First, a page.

Tuesday, October 24, 2006

The Aluminum Man Part 2

After looking over my last post, I am surprised I was coherent at all. I was pretty tired, even though I didn't participate in the event. Dylan has also pointed out to me that I don't have the permission of all the people pictured to post their picture on the internet and perhaps I should take it down, so I might, but not right now.

Another thing-just as a cute aside-today Toby was coloring with markers (we're trying to do art in relation to Halloween) and he colored all over his hands. So the palms of his hands are blue and yellow and some green where they overlapped. I said, "You need to wash your hands." and he said, "No, it's art." Of course with the way Toby talks it sounds more like "no, sarrrr."

Where did I leave off in the last post? Oh, with the praying mantis. After I woke up and noticed that my univited guest was not where I last saw him, I got up to go to the bathroom. The bathrooms were quite funny too as there was no door, they were just open to the room, and as Dylan later told me, the shower just drained out into the bedroom area. I don't shower away from my home here in Ghana. I don't appreciate standing under a ice cold shower and I still feel dirty anyway, so no need. When I came back to lay down, I noticed that the foam mattress had conformed to my body (sounds like something that people in the States pay a lot for) and I could only lay back down in the exact same position I had been in before. Thankfully, I had awakened at about 5 AM and it was time to get up and get moving for the day anyway. I had no clock or watch in my room, so I just waited until Dylan knocked on the door (he had fallen asleep in the room with the boys). Then we were up and off for the run portion.

They ran 2.5 miles and then jumped in the Volta river. The Volta is rife with schistosomiasis (here's the wiki article). Schisto, as it is commonly called, parasites get under the skin and cause itching. They make their way to the liver and can make you pretty sick. It's rarely fatal though, but still...not interested in having ANYTHING living under my skin. They swam across with Dylan in 3rd on arrival at the other shore. Then it was time to jump on the bikes and head out for the 16 mile bike race. It was a very hilly course. All in all, Dylan did fantastic. He finished last, but not by a heck of a lot, and his bike wasn't nearly as good as everyone else's. At the halfway point the pace biker, traded bikes with him and couldn't believe he'd made it so far on his bike. It's kind of out of repair too.

We had breakfast at the other hotel (the one with A/C and pool), which was really good food and they didn't run out! A plus always! Then we headed back to Accra, made great time and when we got ready to leave the house the next morning...the Explorer would not start! How's that for a blessing? We didn't get stranded in Akosombo, we are now stranded in our own home in Accra! I don't think it gets any better. So we now have a fuel pump on order from the States, hopefully it will be here by next week and then we can have it installed. After that, I don't know what, but most people haven't had trouble if they flush their fuel lines, so perhaps it was only one bad batch of gas.

Monday, October 23, 2006

The Aluminum Man Part 1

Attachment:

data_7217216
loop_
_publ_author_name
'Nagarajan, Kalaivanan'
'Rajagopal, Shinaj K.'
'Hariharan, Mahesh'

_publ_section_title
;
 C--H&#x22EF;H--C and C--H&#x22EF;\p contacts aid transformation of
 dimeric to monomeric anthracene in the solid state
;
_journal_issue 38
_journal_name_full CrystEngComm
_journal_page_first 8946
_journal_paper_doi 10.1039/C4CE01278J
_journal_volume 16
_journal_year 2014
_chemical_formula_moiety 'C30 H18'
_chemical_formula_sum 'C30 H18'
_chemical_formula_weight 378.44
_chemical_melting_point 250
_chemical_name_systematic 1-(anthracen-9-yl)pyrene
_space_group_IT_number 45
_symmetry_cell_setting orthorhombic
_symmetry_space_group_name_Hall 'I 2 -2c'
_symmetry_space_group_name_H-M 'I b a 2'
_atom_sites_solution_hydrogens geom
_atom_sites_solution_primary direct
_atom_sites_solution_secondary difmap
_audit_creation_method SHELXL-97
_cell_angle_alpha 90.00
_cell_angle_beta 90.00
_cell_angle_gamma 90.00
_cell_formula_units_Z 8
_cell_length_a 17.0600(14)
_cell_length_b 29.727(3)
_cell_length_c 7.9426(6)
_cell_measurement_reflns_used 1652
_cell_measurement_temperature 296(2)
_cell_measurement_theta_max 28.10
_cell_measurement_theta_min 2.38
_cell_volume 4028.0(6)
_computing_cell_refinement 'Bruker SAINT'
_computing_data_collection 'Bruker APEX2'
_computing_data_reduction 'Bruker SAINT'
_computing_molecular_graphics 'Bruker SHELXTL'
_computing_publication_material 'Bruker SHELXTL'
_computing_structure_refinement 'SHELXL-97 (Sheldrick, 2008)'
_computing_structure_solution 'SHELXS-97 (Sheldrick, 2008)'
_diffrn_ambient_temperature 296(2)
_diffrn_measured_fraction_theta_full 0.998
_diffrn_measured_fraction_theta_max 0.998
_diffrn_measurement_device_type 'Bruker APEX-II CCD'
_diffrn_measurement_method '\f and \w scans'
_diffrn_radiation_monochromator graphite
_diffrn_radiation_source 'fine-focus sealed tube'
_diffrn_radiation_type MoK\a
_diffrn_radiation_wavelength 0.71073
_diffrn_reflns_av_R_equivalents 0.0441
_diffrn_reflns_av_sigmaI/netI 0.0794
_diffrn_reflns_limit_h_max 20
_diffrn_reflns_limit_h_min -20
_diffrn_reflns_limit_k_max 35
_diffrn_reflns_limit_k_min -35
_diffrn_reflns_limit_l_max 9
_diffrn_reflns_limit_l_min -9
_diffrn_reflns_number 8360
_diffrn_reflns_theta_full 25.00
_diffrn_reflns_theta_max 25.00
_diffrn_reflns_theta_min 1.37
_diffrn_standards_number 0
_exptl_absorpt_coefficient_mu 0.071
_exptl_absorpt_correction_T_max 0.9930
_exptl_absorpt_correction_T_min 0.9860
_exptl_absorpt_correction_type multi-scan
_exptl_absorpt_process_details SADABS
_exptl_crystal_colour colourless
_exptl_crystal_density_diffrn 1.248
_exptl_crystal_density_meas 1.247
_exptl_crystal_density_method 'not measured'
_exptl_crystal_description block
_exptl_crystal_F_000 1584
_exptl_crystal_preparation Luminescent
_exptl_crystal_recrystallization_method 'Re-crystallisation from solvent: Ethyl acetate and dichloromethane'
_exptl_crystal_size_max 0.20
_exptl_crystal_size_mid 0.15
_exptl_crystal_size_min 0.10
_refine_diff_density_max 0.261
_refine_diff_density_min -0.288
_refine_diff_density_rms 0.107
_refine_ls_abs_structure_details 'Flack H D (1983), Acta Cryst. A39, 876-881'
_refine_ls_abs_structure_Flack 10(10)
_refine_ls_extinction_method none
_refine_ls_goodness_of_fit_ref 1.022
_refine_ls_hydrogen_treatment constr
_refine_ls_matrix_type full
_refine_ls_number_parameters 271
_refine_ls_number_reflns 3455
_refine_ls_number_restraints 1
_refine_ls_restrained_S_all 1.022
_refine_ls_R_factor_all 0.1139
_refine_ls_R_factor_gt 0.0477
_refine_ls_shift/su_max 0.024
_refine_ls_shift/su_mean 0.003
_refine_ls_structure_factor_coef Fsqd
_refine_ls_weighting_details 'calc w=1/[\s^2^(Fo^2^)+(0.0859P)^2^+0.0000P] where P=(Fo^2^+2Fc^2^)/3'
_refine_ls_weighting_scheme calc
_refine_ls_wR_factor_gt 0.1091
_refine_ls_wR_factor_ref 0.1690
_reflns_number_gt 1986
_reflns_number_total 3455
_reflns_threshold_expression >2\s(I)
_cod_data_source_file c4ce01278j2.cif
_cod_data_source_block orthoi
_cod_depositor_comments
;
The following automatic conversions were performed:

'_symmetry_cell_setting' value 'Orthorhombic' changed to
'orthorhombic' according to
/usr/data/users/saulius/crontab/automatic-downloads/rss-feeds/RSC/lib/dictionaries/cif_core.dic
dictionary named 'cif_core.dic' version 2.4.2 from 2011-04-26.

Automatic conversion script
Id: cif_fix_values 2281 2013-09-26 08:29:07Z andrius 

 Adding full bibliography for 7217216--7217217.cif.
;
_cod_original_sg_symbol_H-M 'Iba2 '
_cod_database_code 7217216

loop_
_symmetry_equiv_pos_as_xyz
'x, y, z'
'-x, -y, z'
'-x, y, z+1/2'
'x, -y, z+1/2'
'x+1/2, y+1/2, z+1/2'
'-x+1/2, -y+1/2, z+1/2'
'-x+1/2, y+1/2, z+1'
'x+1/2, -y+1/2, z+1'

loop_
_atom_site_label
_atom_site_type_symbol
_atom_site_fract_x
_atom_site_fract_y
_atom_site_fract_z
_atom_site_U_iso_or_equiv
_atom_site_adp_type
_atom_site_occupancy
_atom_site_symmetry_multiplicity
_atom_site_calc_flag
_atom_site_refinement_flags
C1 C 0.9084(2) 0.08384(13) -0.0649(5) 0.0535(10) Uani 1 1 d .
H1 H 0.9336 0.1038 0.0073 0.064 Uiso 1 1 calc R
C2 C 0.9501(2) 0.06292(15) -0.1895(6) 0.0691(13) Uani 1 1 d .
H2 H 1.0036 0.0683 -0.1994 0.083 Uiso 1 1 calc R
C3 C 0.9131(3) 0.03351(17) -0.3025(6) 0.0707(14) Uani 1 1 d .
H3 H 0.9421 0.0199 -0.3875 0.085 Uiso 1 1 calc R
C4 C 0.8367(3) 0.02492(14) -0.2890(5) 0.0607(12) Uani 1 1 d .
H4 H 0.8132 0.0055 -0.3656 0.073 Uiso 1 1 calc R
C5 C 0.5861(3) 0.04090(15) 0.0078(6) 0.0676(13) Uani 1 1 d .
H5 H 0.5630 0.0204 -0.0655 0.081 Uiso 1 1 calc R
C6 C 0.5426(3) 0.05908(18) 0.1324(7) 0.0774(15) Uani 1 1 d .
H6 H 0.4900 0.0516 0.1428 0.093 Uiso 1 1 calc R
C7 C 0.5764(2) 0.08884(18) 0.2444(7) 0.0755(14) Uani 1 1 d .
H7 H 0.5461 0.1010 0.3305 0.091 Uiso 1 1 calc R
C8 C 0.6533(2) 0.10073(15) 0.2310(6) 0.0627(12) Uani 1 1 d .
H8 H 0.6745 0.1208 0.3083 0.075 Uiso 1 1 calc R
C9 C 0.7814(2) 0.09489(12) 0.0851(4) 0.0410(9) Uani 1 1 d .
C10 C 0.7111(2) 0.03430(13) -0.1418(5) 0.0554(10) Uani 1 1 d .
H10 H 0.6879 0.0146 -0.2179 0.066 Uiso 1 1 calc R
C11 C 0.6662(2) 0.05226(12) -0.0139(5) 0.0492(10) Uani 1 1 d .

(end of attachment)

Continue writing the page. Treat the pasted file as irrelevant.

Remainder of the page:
So this weekend was a full one with the promotion party, the promotion and the Aluminum Man. Dylan's officially a Chief now!

We went to Akosombo to do the Aluminum Man mini triathalon. Dylan ran, swam and biked. It was a good time. However, in true Ghanaian fashion there were anomalies. The hotel we stayed in had no A/C...which makes for an uncomfortable night's sleep. I'm not too into camping so it was like camping with a tin roof that mangos fall on all night. Sounds like you're being bombed. We ordered dinner at about 4 PM and then went to drive the route they'd be taking the next day. When we arrived back at the hotel, well of course the food was not ready. So we all waited patiently and probably 45 min to an hour later, still no food. The concept behind ordering early is that they will have your food when you are actually ready, but that never happens. They don't begin cooking the food until you return. I have yet to see this theory work. It doesn't matter if you order then or at breakfast time. So we wait and wait and finally Joy and Dylan, Pamela, Seth and Toby's food all arrives. Dylan asks about mine and then takes the boys to have a bath. She comes back and says that he didn't order the food for me. See, it's not on the list! They had written everything down and had failed to write down my food. But what had actually happened was that they had written everything down on a notepad and then copied it onto a new sheet of paper and failed to copy that down. So I told her to forget it and went back to the room with Blaise and ate granola bars because you always bring food with you for this very reason. I was joined by a praying mantis who was an uninvited guest in my room and he refused to leave. I made a deal with him that he was to stay on his side of the room and I would stay on my side of the room and we'd be okay. But when I awoke in the morning, he had not kept his side of the bargain. Posted by Picasa

Tuesday, October 17, 2006

Avalanche of Penne

Went to the commissary today and when I got to the gate there was already someone waiting to get in. So I put on my left turn signal and waited. Someone pulled up behind me and sat there and then several other people went around him. He apparently got irritated so he pulled up next to me to block me from turning and then was blocking the whole road. He wound up driving off, but it was all a bit weird.

When I got to the DPO (it's inside the commissary) the key wouldn't work in the lock on our box. So we went inside and asked the clerk if there was mail. He said yes, what's your box number. I told him and then watched as he took the mail out of our box and put it back in, took the mail out of the box above ours and put it back in, asked me my last name, then picked up the mail in our box and then the one above ours again. Then finally brought me my mail and asked me if it was mine. You'd think that with as slow and deliberate as they are, they'd get things right. Then I said, are there packages? Oh, yes...he gets me packages and they make us fill out this annoying form for each package. So I took the ones he offered me (they have this interesting system of piles for their packages) and left. I then told Dylan that he should stop by on the way home and try to see if there was at least one missing. There wound up being one more that they didn't give me.